Alphaville
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Re: Food and climate change

Post by Alphaville »

oh yeah if you like them why not.

for me the real pricey treat are macadamia nuts . delicious but $$$. i rarely buy them but they’re so tasty.

here’s a bit of a tragicomic situation involving macadamias and airplanes:

https://en.m.wikipedia.org/wiki/Nut_rage_incident :lol:

Alphaville
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Re: Food and climate change

Post by Alphaville »

So if 1lb beef equals roughly 3.3 gallons of gas, my household’s 4lb ground beef per week (for 2) equal one compact car’s gas tank? :cry:

ertyu
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Re: Food and climate change

Post by ertyu »

My personal solution is to eat meat infrequently. I would not purchase meat and most dairy except feta. I would, however, eat animal products if they’re free or if there isn’t another hassle-free option eating out. I haven’t eaten eggs in a while either.

jacob
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Re: Food and climate change

Post by jacob »

You guys seem mostly focused on mitigation (making the problem less worse by eating less meat) but I think you should be more concerned about adaption (having enough food to eat).

Carbon mitigation (if you're a first-worlder reading this) is more effectively done with a Pareto strategy which should prioritize a reduction in direct and indirect power production (electricity and stuff) and transportation (how much you and your stuff is moved around). The other strategy is like trying to save $30 on your food budget while you're spending $200 on your car payment, $300 on your part of the rent, and another $300 on "fun". Focus on those instead, literally.

This doesn't mean that food should be ignored or that focusing on the others is an excuse to pigging out or thinking you've done your part. The carbon budget is just like any other budget. Prioritize and optimize. Ultimately find a better way to use the resources.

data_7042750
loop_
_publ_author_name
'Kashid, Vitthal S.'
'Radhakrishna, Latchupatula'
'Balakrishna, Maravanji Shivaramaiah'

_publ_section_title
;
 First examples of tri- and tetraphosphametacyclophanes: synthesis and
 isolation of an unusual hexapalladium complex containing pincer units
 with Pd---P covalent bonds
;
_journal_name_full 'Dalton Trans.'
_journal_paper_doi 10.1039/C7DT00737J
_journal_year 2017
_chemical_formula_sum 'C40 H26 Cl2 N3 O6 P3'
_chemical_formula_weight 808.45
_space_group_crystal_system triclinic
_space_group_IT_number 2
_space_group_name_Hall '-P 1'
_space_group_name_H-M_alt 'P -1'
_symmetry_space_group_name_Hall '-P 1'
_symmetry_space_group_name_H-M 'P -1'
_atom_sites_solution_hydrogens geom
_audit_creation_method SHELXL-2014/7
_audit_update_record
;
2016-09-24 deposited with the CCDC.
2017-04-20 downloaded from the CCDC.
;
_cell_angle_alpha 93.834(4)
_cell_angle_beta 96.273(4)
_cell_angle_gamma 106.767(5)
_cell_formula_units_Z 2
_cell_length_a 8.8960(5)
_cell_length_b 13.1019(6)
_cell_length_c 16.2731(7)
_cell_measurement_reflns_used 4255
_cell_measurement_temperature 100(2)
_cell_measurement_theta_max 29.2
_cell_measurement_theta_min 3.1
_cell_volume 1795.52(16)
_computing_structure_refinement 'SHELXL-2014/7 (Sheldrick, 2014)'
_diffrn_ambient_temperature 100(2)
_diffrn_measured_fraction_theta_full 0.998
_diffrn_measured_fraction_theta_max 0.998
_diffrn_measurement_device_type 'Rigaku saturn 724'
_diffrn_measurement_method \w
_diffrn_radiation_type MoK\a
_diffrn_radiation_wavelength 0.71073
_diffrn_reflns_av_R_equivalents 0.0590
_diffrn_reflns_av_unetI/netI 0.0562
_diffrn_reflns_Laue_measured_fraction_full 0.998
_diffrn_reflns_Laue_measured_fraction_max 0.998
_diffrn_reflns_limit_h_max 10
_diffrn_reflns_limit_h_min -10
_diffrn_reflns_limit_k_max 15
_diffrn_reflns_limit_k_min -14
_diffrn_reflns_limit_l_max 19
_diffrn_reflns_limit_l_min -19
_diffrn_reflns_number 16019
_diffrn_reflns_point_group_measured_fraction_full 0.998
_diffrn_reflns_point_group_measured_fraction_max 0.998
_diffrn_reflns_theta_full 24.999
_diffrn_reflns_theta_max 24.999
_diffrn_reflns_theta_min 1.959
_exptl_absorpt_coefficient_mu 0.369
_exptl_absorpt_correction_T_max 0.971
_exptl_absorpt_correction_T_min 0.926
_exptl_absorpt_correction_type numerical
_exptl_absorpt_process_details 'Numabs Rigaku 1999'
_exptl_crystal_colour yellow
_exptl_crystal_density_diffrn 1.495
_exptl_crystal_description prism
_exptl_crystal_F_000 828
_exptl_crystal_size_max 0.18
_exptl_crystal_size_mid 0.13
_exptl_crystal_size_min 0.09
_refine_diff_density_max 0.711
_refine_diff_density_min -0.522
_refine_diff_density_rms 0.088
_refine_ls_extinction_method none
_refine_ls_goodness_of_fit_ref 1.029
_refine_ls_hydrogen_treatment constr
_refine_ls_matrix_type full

The adaption part is already happening. The refuge streams coming from central/south America and into the US and from the Middle East into Europe have climate origins. As it becomes harder to grow food, farming is failing, and farmers move into cities to find jobs. These jobs aren't there, so we get unemployment and resulting crime and possibly unrest escalating to war. This is what people then try to emigrate from.

Think about how people and governments will respond once these "trouble zones" move into Southern Europe and the Southwest/Central US and farmers can not grow anything there either. That's the trend to be concerned about.

The shocks to be concerned about are described in my first post in this thread.

ertyu
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Re: Food and climate change

Post by ertyu »

RIP Mongolia, Canada, Bulgaria + Greece, Spain. Will likely face military pressures "from below." I have had an intuitive premonition that 20-30 years into the future, Bulgaria may be conquered by a middle eastern country. Might sell any real estate before that happens. Stock market seems like a no-brainer location-independent place to store wealth at that point, assuming it functions as it does today -- which also can't be taken for granted. We are entering a low solar cycle now, supposedly, which gives us time to prepare. Unfortunately, a low solar cycle also reduces the probability that the world's nations actually band together to slow down global warming.

Oh well. I don't have kids, and I hope to be dead by that time.

stoneage
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Re: Food and climate change

Post by stoneage »

jacob wrote:
Fri Nov 27, 2020 9:50 am
The adaption part is already happening. The refuge streams coming from central/south America and into the US and from the Middle East into Europe have climate origins. As it becomes harder to grow food, farming is failing, and farmers move into cities to find jobs. These jobs aren't there, so we get unemployment and resulting crime and possibly unrest escalating to war. This is what people then try to migrate from.
What happened is demography.

Farming was not "failing" in most of europe in the 19th and 20th century, but people still left farming to live in the cities.